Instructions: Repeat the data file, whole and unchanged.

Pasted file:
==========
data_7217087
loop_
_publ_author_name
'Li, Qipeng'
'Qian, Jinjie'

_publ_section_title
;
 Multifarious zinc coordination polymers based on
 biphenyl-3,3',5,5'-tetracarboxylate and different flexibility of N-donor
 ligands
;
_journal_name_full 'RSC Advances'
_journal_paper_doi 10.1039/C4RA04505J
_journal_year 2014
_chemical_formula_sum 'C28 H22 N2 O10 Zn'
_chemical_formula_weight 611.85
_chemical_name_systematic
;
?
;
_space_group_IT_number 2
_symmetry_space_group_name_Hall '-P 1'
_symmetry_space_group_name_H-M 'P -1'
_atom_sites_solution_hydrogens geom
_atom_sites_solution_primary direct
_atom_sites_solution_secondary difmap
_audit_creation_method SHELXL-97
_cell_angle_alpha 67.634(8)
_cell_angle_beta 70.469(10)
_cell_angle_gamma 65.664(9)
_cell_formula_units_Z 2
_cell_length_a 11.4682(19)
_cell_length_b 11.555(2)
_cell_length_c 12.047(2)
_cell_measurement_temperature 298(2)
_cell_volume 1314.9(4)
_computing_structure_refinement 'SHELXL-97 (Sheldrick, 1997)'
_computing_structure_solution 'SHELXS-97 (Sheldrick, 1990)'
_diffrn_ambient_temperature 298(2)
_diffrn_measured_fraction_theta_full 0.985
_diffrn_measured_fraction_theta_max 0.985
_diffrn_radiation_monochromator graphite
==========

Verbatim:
data_7217087
loop_
_publ_author_name
'Li, Qipeng'
'Qian, Jinjie'

_publ_section_title
;
 Multifarious zinc coordination polymers based on
 biphenyl-3,3',5,5'-tetracarboxylate and different flexibility of N-donor
 ligands
;
_journal_name_full 'RSC Advances'
_journal_paper_doi 10.1039/C4RA04505J
_journal_year 2014
_chemical_formula_sum 'C28 H22 N2 O10 Zn'
_chemical_formula_weight 611.85
_chemical_name_systematic
;
?
;
_space_group_IT_number 2
_symmetry_space_group_name_Hall '-P 1'
_symmetry_space_group_name_H-M 'P -1'
_atom_sites_solution_hydrogens geom
_atom_sites_solution_primary direct
_atom_sites_solution_secondary difmap
_audit_creation_method SHELXL-97
_cell_angle_alpha 67.634(8)
_cell_angle_beta 70.469(10)
_cell_angle_gamma 65.664(9)
_cell_formula_units_Z 2
_cell_length_a 11.4682(19)
_cell_length_b 11.555(2)
_cell_length_c 12.047(2)
_cell_measurement_temperature 298(2)
_cell_volume 1314.9(4)
_computing_structure_refinement 'SHELXL-97 (Sheldrick, 1997)'
_computing_structure_solution 'SHELXS-97 (Sheldrick, 1990)'
_diffrn_ambient_temperature 298(2)
_diffrn_measured_fraction_theta_full 0.985
_diffrn_measured_fraction_theta_max 0.985
_diffrn_radiation_monochromator graphite